A common refrain from my mother is that "no grass grows under your feet, Steve."
Another fact is that the tread on my shoes is frequently well worn. For this reason, I often feel a bit of trepidation when I am descending steep hillsides.
This is what I was feeling when I heard a resounding click and realized the door I stepped through was now locked.
Behind me, Fortress Ehrenbreitstein.
Ahead, a steep slope downwards on a warm summer's day.
Koblenz was my last gasp of random, unplanned vacation. And, thus far, probably the least well-known place I've visited in Germany.
Of all the places I've visited in Germany (and, honestly there are not that many), Koblenz is by and far the least well-known destination. I decided to visit on the recommendation of my friend & former colleague, JTP. From there, I would eventually catch a train to the Frankfurt Airport, and a plane back to Pennsylvania.
(And, by "a plane", I mean a WOW Airlines budget flight with a stopover in Kefavik. I'm writing about 2018 after all!)
Koblenz is German for "confluence," a meeting of rivers. In this case, specifically the Rhine and Mosel. It has also been a military stronghold since the days of the Roman Empire, home to a few series of fortresses over the years.
In these senses, it reminded me a little of my home, Pittsburgh, a city which is also at the confluence of rivers and was home to a fort and military installation.
But things are also a little different.
Where Pittsburgh's three rivers meet, there is a beautiful park. Where the rivers of Koblenz meet, there was quite a lot more carnival atmosphere.
I'm talking crane games, ferris wheels, y'know. And, there seemed to also be some sort of running competition happening that day complete with exuberant announcements.
I felt that it would be an excellent destination for a family, which is perhaps why my friend (a father) recommended it so.
However, crane games didn't appeal to me that much as a mature and ripened child-free young professional in their mid-twenties...
On a hill overlooking the carnival games, there's a historic fortress. There are cable cars that run up there, so you don't even have to walk up or down the hill, unless you want to.
I'm a sucker for a good teleferik, so I bought a ticket and visited the historic Fortress Ehrenbreitstein.
The Fortress was built by the Prussians between 1817 and 1828 as part of a wider fortification system. In the past, the area had been home to other forms of fortification.
In modern day, the site serves as a host to a number of museums.
As I wandered through a series of seemingly endless rooms and overlooks, I was captivated, but not overwhelmingly so.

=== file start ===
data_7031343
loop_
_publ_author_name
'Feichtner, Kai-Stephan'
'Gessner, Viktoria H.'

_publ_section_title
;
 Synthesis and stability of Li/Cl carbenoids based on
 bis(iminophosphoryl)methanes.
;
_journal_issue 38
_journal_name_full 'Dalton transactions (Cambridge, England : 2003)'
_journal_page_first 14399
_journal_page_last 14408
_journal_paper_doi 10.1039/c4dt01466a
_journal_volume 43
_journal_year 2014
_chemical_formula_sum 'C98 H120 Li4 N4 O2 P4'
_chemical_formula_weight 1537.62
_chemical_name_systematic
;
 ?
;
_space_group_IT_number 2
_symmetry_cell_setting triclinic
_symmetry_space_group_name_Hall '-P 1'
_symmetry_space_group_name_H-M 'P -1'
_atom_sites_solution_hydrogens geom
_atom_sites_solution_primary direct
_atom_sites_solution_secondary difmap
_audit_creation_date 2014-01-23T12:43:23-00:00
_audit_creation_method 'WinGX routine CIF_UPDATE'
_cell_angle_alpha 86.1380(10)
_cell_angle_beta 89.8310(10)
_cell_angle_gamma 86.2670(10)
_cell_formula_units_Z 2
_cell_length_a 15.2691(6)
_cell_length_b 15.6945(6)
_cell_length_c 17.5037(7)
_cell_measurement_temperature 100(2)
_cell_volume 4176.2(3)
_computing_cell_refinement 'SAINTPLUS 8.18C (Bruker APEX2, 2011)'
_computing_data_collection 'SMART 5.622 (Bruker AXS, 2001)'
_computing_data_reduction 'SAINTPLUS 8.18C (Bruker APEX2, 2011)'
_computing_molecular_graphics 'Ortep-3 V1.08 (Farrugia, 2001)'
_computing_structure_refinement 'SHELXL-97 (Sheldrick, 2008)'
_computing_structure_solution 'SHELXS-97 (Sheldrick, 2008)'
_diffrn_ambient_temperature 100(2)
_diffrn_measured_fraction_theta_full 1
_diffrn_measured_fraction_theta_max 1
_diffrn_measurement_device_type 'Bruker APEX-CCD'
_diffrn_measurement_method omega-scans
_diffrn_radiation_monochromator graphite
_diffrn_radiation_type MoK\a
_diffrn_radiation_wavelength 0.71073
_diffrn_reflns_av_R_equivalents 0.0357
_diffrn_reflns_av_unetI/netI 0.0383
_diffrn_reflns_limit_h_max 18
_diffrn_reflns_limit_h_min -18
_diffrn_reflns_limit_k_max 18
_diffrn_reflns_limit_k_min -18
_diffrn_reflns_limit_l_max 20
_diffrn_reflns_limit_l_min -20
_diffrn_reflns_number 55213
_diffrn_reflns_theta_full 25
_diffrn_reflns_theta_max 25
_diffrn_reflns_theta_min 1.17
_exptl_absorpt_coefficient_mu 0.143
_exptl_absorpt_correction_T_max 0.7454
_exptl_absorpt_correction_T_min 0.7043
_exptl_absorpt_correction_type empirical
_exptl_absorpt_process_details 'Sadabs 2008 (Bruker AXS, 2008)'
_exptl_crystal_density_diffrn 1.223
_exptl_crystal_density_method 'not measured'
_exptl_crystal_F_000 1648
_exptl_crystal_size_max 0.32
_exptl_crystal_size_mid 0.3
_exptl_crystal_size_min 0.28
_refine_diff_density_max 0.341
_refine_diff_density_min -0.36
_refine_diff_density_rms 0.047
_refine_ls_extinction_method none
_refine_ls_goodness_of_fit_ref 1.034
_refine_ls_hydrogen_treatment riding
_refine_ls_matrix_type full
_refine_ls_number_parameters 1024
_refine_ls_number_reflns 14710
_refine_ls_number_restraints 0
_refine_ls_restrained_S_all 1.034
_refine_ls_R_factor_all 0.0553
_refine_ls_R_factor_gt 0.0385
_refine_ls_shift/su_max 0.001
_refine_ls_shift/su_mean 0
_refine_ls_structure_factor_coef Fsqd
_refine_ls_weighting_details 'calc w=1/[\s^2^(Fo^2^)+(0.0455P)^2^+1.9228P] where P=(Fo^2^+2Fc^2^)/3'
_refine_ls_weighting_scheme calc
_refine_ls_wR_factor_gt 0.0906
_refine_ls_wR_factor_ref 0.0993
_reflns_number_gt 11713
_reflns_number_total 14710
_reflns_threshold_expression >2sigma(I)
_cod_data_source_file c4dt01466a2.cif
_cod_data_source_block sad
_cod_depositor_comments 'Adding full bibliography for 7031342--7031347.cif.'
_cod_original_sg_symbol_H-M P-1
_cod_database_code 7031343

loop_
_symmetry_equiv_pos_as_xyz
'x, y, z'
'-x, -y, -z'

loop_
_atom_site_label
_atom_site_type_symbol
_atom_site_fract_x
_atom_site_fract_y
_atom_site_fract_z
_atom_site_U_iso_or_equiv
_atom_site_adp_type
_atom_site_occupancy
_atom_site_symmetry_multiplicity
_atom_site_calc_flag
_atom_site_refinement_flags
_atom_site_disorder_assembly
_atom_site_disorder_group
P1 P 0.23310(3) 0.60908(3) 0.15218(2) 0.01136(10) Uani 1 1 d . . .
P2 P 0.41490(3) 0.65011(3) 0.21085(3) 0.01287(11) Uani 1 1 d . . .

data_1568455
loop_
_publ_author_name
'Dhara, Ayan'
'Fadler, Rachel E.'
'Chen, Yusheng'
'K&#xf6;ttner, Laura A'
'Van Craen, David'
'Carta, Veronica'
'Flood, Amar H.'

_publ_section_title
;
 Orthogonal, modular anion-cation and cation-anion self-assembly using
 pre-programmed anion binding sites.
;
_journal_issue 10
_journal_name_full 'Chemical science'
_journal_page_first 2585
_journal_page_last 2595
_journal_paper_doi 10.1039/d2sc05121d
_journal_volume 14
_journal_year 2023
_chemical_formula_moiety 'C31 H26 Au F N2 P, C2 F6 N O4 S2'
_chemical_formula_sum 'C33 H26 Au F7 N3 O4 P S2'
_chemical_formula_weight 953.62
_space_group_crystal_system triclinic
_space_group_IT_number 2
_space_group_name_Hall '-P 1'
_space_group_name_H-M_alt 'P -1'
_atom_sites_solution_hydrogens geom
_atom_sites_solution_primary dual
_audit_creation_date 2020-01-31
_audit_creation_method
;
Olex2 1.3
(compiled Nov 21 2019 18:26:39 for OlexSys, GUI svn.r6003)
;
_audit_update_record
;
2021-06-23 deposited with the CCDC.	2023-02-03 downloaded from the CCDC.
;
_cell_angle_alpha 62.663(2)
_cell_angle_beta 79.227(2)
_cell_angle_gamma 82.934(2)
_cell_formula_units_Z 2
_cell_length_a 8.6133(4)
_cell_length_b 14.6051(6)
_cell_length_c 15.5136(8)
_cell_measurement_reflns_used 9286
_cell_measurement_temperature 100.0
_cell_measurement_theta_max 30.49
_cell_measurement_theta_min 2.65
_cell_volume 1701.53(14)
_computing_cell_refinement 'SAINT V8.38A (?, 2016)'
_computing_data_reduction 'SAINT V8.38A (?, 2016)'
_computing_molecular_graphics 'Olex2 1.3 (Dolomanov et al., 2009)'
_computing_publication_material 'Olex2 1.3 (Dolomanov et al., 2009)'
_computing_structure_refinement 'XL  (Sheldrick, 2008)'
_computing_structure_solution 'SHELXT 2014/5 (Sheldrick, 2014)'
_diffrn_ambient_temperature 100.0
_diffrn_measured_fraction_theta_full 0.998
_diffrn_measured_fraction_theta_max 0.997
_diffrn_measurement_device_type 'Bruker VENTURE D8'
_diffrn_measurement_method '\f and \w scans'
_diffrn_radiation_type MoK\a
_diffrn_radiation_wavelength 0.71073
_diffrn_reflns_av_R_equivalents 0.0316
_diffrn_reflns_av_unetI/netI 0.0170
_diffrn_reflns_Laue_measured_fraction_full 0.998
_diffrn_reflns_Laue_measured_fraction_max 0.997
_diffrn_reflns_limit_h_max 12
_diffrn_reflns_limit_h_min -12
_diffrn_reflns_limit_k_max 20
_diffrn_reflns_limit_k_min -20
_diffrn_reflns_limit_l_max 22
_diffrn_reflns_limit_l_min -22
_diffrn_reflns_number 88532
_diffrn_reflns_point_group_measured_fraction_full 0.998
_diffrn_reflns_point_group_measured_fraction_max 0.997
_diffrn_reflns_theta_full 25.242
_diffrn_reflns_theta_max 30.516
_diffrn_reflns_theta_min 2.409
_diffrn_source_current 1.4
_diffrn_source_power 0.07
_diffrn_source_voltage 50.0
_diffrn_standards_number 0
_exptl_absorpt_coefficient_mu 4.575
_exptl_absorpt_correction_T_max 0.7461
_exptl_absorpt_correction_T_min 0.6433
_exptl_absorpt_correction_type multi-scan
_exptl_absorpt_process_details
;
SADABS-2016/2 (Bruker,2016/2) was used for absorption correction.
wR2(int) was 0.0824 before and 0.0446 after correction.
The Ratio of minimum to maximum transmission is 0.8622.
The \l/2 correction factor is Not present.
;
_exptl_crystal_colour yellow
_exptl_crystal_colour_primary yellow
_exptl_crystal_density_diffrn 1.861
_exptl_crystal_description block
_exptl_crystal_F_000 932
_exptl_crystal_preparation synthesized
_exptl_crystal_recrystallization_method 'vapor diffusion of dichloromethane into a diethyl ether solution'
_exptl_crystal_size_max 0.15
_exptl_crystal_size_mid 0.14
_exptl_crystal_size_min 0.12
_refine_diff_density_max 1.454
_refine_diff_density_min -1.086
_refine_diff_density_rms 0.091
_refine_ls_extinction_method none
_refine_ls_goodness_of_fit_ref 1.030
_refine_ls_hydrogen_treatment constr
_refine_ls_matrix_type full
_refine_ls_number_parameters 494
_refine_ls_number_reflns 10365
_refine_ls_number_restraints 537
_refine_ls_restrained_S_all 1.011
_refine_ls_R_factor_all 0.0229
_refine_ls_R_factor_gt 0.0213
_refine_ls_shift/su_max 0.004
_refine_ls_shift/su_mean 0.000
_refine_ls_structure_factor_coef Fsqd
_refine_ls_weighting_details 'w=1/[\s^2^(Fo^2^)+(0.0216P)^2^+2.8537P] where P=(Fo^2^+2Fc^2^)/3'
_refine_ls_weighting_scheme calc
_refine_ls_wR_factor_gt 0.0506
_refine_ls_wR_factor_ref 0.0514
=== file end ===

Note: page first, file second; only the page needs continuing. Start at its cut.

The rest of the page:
The fortress was cool and meandering around it was fun, but I wasn't going to spend all day there, right?
This brings us to the start of our story. A few ill-chosen steps on the fortress grounds, and I walked through a door that locked behind me. (After all, we can't let anyone enter the grounds from any direction, right?)
In front of me, a downward path. Looking to get some exercise, I figured I might as well follow it. In places where I had a choice of a steeper, more direct path towards the river, and a gentler, switch-back filled path down the other side of the hill, I opted for the other side.
The path started out feeling steep and undeveloped, but fortunately for my well-worn shoes, it quickly intersected with pavement, leading to roads, towns, and discount grocery stores. (Yay! Water!)
Eventually, I found myself in a neighborhood full of good ol fashioned architecture.
I was off the tourist path, and feeling a bit peckish and undercaffienated.
I stopped at a local coffee shop and regained my energy, admiring their selection of glorious old espresso machines.
I think I had an ice cream cone too.
I enjoyed hearing the sounds of German passing through my ears with limited comprehension. Soon, I would be back to a place where I understood the meaning behind most every syllable. Sometimes, life would be nicer if I didn't.
After my refreshing stop, I continued my descent, wandering across bridges over highways, cutting through parks, and marvelling at the tractor that passed me by at full-tilt.
Back in Koblenz proper, the streets were more crowded, but the architecture was splendid too. I wandered past the Görresplatz, a beautiful public square.
I lingered around the grounds of the beautiful Schloss Koblenz compound.
And, I eventually made my way to my cozy room in an Airbnb. There, I briefly noodled around on my hosts' lute-shaped guitar, drank water out of antique glass decanters. I thanked my lucky stars that I would soon no longer be living out of my backpack with its two or three changes of clothes.
My jaunts through Germany, the Netherlands, Belgium and Hungary were all done with virtually no advance notice. In the weeks before I left, I had no idea that I would be going. Even shortly after I left, I had no idea that I would be gone for so long.
I left on July 28th, expecting to return on the 5th of August. Instead, I returned on the 13th. I had one extra week to spend in places I had never thought of visiting. It was a blessing. The only thing I could have asked for was more time, and more options for places to stay.
In particular, Ghent and Maastrict have stuck in the back of my mind as places that seemed like I would want to spend more time. Especially, Ghent, which I barely scratched the surface of in my short, short visit. Later in the year, I would find myself at a conference, hobnobbing with a natural language processing researcher from Ghent, hoping that her work sounded interesting enough that I would feel like it could be a good place to spend a couple years of future schooling. Alas, no.
And, of course, more than the others, Berlin remains a city that has captivated me personally. A place I was eager for my next business-related excuse to return to...
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